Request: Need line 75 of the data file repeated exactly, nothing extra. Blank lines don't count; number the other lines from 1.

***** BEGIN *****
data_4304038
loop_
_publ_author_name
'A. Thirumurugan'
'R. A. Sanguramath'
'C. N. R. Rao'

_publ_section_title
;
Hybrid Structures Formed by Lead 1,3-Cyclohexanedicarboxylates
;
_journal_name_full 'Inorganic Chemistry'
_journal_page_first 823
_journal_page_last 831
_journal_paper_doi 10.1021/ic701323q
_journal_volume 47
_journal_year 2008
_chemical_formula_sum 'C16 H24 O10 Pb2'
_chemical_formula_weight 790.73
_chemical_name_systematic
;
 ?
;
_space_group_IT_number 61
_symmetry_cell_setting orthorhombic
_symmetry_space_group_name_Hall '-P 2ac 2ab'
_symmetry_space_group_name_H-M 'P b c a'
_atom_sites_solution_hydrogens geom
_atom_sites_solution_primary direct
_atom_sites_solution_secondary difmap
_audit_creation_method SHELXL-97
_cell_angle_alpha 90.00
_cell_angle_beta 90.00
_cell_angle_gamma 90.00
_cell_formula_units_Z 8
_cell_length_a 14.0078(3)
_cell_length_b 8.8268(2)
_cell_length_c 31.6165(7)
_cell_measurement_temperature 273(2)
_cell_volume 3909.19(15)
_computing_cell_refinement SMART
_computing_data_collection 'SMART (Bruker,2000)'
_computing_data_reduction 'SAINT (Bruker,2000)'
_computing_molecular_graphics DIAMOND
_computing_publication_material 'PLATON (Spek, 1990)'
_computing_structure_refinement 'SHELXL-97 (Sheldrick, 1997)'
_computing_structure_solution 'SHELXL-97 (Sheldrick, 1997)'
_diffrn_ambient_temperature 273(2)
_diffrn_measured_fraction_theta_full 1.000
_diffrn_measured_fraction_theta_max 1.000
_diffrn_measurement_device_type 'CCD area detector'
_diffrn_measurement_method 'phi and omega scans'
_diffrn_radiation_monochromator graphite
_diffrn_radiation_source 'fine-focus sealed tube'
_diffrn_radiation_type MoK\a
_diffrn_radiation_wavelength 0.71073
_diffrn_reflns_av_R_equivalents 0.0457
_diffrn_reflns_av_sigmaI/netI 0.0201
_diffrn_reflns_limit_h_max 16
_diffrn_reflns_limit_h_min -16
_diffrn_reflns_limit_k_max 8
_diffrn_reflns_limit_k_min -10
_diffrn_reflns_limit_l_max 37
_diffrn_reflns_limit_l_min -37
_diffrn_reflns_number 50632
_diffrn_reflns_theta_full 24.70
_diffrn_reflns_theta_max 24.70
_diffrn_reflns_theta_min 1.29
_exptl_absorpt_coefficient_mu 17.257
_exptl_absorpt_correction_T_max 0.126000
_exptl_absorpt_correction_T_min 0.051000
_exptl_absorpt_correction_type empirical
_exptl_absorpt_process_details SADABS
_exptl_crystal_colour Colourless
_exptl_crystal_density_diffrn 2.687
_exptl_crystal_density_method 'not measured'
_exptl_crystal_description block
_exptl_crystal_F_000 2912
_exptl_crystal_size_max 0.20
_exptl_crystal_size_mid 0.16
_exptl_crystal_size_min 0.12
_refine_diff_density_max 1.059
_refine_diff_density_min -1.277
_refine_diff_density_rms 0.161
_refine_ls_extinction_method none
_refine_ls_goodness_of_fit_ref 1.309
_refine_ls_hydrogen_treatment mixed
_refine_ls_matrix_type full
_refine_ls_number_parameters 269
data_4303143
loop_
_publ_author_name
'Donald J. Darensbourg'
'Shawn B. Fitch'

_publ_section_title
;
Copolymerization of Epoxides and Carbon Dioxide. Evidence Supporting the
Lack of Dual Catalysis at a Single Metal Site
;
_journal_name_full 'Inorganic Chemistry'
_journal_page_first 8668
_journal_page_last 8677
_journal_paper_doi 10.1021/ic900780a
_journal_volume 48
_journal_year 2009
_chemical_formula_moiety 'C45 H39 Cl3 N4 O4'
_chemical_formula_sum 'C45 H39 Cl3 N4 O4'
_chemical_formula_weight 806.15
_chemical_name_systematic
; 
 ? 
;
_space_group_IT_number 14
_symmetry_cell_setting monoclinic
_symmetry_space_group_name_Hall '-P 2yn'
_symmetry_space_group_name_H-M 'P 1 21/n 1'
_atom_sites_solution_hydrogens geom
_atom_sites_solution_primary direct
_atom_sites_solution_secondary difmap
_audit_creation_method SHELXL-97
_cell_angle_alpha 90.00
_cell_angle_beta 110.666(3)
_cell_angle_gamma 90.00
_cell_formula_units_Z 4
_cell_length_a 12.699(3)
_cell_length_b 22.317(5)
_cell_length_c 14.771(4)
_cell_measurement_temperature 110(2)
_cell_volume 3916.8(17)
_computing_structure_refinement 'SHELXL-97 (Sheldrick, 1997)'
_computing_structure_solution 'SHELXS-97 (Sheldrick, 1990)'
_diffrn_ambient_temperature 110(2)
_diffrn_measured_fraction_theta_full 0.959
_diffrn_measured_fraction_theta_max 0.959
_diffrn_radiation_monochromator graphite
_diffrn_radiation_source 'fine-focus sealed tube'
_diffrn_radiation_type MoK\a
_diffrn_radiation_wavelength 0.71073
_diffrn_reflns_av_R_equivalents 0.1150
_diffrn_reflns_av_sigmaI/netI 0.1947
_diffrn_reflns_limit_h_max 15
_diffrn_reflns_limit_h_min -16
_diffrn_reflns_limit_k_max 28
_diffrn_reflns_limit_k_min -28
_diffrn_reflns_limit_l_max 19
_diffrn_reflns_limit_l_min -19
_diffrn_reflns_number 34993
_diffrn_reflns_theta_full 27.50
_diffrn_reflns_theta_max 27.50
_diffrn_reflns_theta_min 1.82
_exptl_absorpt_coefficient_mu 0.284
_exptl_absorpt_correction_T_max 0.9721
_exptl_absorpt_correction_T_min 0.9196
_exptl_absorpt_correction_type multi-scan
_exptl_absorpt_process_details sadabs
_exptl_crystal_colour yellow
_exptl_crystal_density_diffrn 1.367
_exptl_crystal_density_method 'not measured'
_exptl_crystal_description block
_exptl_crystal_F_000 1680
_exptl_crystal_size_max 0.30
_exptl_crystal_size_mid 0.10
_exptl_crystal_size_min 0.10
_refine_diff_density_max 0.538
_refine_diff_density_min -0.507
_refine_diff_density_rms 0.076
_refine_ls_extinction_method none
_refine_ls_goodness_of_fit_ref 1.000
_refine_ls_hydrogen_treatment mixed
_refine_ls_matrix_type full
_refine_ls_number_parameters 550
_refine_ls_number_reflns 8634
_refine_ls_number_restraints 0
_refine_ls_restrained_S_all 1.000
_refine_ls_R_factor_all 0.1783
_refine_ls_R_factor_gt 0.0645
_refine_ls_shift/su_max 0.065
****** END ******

_exptl_crystal_density_method 'not measured'